Bourke CH, Raees MQ, Malviya S, Bradburn CA, Binder EB, Neigh GN. Glucocorticoid sensitizers Bag1 and Ppid are regulated by adolescent stress in a sex-dependent manner. Psychoneuroendocrinology. 2013;38:84–93.
Mataradze GD, Kurabekova RM, Rozen VB. The role of sex steroids in the formation of sex-differentiated concentrations of corticosteroid-binding globulin in rats. J Endocrinol. 1992;132:235–40.
McCormick CM, Mathews IZ. HPA function in adolescence: Role of sex hormones in its regulation and the enduring consequences of exposure to stressors. Pharmacol Biochem Behav. 2007;86:220–33.
Arnold AP. A general theory of sexual differentiation. J Neurosci Res. 2017;95:291–300.
Dewing P, Chiang CWK, Sinchak K, Sim H, Fernagut PO, Kelly S, et al. Direct regulation of adult brain function by the male-specific factor SRY. Curr Biol. 2006;16:415–20.
Arnold AP, Chen X. What does the “four core genotypes” mouse model tell us about sex differences in the brain and other tissues? Front Neuroendocrinol. 2009;30:1–9.
De Vries GJ, Rissman EF, Simerly RB, Yang LY, Scordalakes EM, Auger CJ, et al. A model system for study of sex chromosome effects on sexually dimorphic neural and behavioral traits. J Neurosci. 2002;22:9005–14.
Gatewood JD. Sex chromosome complement and gonadal sex influence aggressive and parental behaviors in mice. J Neurosci. 2006;26:2335–42.
Martin EI, Ressler KJ, Binder E, Nemeroff CB. The neurobiology of anxiety disorders: brain imaging, genetics, and psychoneuroendocrinology. Clin Lab Med. 2010;30:865–91.
Dhabhar FS, McEwen BS, Spencer RL. Adaptation to prolonged or repeated stress – comparison between rat strains showing intrinsic differences in reactivity to acute stress. Neuroendocrinology. 1997;65:360–8.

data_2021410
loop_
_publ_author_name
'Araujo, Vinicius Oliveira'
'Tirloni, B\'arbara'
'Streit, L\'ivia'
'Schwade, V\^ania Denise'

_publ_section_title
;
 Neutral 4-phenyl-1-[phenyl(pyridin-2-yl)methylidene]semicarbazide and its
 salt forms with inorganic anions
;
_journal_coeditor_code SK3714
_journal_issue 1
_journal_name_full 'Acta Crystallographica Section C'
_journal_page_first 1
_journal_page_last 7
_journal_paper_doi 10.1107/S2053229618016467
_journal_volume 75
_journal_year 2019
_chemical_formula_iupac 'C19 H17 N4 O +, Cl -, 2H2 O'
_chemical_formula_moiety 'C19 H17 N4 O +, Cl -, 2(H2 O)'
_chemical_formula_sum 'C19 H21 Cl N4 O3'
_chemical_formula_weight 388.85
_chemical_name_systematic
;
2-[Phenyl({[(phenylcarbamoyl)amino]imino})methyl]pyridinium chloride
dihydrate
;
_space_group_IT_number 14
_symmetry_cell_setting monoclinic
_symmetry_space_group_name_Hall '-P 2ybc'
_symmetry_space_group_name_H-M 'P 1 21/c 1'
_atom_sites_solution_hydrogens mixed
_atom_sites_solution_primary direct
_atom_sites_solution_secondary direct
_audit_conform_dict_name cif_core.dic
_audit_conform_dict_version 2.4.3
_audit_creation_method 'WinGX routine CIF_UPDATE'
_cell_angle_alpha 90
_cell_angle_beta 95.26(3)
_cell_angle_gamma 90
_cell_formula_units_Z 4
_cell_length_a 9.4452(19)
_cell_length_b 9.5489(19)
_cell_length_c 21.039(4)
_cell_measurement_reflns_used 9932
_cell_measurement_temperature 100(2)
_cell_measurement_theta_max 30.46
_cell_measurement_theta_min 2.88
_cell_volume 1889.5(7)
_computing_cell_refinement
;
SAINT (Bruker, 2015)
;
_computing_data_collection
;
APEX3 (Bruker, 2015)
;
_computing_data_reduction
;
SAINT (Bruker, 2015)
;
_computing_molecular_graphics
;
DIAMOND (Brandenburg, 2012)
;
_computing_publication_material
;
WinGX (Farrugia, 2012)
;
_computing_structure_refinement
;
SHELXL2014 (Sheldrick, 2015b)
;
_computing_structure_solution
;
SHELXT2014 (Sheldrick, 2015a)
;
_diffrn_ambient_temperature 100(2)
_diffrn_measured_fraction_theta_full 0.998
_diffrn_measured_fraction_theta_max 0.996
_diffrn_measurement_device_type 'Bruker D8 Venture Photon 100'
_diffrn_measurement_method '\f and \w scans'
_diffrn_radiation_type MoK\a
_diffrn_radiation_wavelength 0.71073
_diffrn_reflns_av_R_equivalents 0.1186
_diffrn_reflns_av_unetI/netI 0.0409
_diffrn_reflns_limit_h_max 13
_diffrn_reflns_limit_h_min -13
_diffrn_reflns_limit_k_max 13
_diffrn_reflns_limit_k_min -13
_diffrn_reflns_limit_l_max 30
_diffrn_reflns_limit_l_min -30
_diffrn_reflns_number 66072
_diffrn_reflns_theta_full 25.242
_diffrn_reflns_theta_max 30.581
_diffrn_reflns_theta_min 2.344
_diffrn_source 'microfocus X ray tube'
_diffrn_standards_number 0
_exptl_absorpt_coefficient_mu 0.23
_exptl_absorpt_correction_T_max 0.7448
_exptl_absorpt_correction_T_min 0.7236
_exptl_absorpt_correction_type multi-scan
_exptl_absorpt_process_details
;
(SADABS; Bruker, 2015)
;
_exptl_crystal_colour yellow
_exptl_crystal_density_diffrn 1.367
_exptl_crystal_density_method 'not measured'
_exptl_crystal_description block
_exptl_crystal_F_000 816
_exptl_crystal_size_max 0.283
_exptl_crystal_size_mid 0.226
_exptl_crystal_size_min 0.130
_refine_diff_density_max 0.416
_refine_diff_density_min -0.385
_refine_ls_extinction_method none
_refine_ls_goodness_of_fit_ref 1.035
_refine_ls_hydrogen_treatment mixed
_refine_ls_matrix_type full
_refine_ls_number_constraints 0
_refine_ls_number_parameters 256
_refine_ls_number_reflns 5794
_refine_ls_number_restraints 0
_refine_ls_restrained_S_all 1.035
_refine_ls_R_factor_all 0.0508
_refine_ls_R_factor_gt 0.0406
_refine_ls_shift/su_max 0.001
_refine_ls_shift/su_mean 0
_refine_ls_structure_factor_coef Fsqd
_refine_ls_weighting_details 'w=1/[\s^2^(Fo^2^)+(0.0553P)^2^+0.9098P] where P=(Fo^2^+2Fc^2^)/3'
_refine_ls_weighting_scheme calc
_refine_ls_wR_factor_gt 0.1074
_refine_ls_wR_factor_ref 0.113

Willner P. The chronic mild stress (CMS) model of depression: history, evaluation and usage. Neurobiol Stress. 2017;6:78–93.
Vieira JO, Duarte JO, Costa-Ferreira W, Morais-Silva G, Marin MT, Crestani CC. Sex differences in cardiovascular, neuroendocrine and behavioral changes evoked by chronic stressors in rats. Prog Neuropsychopharmacol Biol Psychiatry. 2018;81:426–37.
Galea LA, McEwen B, Tanapat P, Deak T, Spencer R, Dhabhar F. Sex differences in dendritic atrophy of CA3 pyramidal neurons in response to chronic restraint stress. Neuroscience. 1997;81:689–97.
Zavala JK, Fernandez AA, Gosselink KL. Female responses to acute and repeated restraint stress differ from those in males. Physiol Behav. 2011;104:215–21.
Babb JA, Masini CV, Day HE, Campeau S. Habituation of hypothalamic-pituitary-adrenocortical axis hormones to repeated homotypic stress and subsequent heterotypic stressor exposure in male and female rats. Stress. 2014;17:224–34.
Bhatnagar S, Lee TM, Vining C. Prenatal stress differentially affects habituation of corticosterone responses to repeated stress in adult male and female rats. Horm Behav. 2005;47:430–8.
Chadda R, Devaud LL. Differential effects of mild repeated restraint stress on behaviors and GABAA receptors in male and female rats. Pharmacol Biochem Behav. 2005;81:854–63.